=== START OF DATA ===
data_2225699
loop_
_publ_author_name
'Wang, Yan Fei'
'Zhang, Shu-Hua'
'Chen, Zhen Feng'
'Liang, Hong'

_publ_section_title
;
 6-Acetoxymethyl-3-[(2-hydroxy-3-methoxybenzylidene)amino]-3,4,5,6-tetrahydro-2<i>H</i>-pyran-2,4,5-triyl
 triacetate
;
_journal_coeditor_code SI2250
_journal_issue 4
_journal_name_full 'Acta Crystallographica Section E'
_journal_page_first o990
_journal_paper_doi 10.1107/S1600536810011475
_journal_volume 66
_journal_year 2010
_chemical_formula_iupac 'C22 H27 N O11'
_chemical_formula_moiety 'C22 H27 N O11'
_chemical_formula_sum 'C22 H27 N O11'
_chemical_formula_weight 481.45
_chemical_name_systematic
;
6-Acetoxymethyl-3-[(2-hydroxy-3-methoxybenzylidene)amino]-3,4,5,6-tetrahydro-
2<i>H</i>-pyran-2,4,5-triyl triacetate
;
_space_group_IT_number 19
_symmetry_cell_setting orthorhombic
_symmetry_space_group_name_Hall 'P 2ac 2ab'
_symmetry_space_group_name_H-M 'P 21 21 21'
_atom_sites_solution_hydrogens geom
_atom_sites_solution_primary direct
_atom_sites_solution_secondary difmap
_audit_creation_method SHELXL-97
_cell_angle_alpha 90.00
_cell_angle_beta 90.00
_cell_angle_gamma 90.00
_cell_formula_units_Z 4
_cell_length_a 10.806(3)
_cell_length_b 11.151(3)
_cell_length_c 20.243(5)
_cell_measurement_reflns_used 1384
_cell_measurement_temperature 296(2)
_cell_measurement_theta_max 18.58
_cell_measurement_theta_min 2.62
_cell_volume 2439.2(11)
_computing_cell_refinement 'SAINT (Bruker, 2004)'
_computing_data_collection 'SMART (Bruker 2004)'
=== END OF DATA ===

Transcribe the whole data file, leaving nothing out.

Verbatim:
data_2225699
loop_
_publ_author_name
'Wang, Yan Fei'
'Zhang, Shu-Hua'
'Chen, Zhen Feng'
'Liang, Hong'

_publ_section_title
;
 6-Acetoxymethyl-3-[(2-hydroxy-3-methoxybenzylidene)amino]-3,4,5,6-tetrahydro-2<i>H</i>-pyran-2,4,5-triyl
 triacetate
;
_journal_coeditor_code SI2250
_journal_issue 4
_journal_name_full 'Acta Crystallographica Section E'
_journal_page_first o990
_journal_paper_doi 10.1107/S1600536810011475
_journal_volume 66
_journal_year 2010
_chemical_formula_iupac 'C22 H27 N O11'
_chemical_formula_moiety 'C22 H27 N O11'
_chemical_formula_sum 'C22 H27 N O11'
_chemical_formula_weight 481.45
_chemical_name_systematic
;
6-Acetoxymethyl-3-[(2-hydroxy-3-methoxybenzylidene)amino]-3,4,5,6-tetrahydro-
2<i>H</i>-pyran-2,4,5-triyl triacetate
;
_space_group_IT_number 19
_symmetry_cell_setting orthorhombic
_symmetry_space_group_name_Hall 'P 2ac 2ab'
_symmetry_space_group_name_H-M 'P 21 21 21'
_atom_sites_solution_hydrogens geom
_atom_sites_solution_primary direct
_atom_sites_solution_secondary difmap
_audit_creation_method SHELXL-97
_cell_angle_alpha 90.00
_cell_angle_beta 90.00
_cell_angle_gamma 90.00
_cell_formula_units_Z 4
_cell_length_a 10.806(3)
_cell_length_b 11.151(3)
_cell_length_c 20.243(5)
_cell_measurement_reflns_used 1384
_cell_measurement_temperature 296(2)
_cell_measurement_theta_max 18.58
_cell_measurement_theta_min 2.62
_cell_volume 2439.2(11)
_computing_cell_refinement 'SAINT (Bruker, 2004)'
_computing_data_collection 'SMART (Bruker 2004)'